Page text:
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Are you in the habit of discarding Amazon packages once you've retrieved your order? Beware! This seemingly innocuous action could potentially expose your personal data to cybercriminals.

Have you ever received an Amazon package, extracted your purchased item, and then disposed of the envelope or box in the trash? This widely practiced behavior actually poses a significant security risk.
That's why you should never throw the envelope or box you received from Amazon in the trash.

Why You Should Never Throw Away the Envelope or Box You Receive from Amazon?

In fact, it ranks among the most prevalent forms of fraud today, rivaling cybercrimes like phishing.

Today, not only are individuals without homes rummaging through dumpsters for clothing or food, but opportunistic fraudsters are also on the lookout for chances to obtain your information this way. This practice, known as "Dumpster Diving," has expanded beyond simply scavenging for discarded items in trash receptacles and dumpsters.

Essentially, criminals are after your data—information that holds value for deceiving you. For example, consider an Amazon package you discard. With just your order details (found on the label, envelope, or box), fraudsters can impersonate Amazon, aiming to steal from you.

We highlight Amazon due to its widespread use, but this method applies to any similar shipments. Once they possess your details, online criminals will devise various reasons to contact you, often claiming to issue refunds while actually aiming to extract your banking information.

While the above scenario is common, fraudsters also exploit any similar documents: invoices, bank statements, receipts, airline tickets, printed emails, or any paperwork revealing information about you, your purchase history, or other personal details. Exercise caution when disposing of CDs or USB drives containing potentially harmful files.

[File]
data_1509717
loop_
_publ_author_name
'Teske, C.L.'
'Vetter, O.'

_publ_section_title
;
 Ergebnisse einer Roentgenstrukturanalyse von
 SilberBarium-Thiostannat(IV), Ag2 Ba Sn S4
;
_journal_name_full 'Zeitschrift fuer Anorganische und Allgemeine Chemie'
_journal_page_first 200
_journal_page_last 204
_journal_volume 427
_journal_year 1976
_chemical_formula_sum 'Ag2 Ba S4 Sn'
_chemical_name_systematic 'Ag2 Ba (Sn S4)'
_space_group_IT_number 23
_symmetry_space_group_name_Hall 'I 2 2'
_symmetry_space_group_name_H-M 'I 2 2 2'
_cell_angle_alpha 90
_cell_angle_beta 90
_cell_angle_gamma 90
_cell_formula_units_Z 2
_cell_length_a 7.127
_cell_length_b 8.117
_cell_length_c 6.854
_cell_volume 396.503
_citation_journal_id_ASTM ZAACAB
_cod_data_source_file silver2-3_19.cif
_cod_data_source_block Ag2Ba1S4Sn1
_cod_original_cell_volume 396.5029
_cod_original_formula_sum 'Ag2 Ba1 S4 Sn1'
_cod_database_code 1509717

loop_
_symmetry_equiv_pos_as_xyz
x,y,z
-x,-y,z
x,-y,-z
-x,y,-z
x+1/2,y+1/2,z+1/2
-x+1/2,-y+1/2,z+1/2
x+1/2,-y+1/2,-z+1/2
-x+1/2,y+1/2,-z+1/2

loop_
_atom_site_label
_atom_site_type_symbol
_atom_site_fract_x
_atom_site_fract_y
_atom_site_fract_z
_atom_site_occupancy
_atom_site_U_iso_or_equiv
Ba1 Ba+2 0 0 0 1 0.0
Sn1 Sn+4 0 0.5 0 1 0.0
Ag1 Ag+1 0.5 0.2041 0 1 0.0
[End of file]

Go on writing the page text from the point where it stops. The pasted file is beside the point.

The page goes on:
That's why you should never throw the envelope or box you received from Amazon in the trash.

Beware of "garbage diving" criminals: how to protect yourself from data theft through waste!

What is "garbage diving"?

"Diving into the garbage" is an ancient practice that has traditionally been used to search for usable items from among the garbage. But in our digital age, the term has shifted to refer to the theft of personal data through waste.

How do "garbage diving" criminals work?

Scammers look for any documents that contain your personal information, such as:
  1. Shipping labels: Mail packages contain information such as your name, address, and email address, which can allow scammers to impersonate companies like Amazon to steal your money.
  2. Invoices and bank statements: These documents can be used to get your bank account information and steal your money.
  3. Receipts: Receipts may reveal your buying habits, which fraudsters may use for targeted fraud.
  4. Other personal documents: Any document that contains your personal information, such as airline tickets or printed emails, can be used for fraudulent purposes.

How to protect yourself from "diving in the garbage"?

  1. Dispose of sensitive documents properly: Shred any document containing your personal information before disposing of it.
  2. Use a paper shredder: Shredder sensitive documents instead of manually shredding them for increased security.
  3. Be careful about what you throw: Don't throw away CDs or hard drives that contain personal data without destroying them first.
  4. Choose reliable waste disposal companies: Make sure the waste disposal company you choose has strong security practices to protect your data.

How to avoid falling victim to Dumpster Diving?

Given the current circumstances, it's best to dispose of any Amazon box or envelope, along with the previously mentioned documents, in a secure manner. You don't need to shred everything, but focusing on the label that contains important information is crucial; the cardboard itself isn't as critical.

If you have a paper shredder, the most effective method is to use scissors to cut everything into small pieces. This simple step can significantly hinder fraudsters from accessing your personal information.
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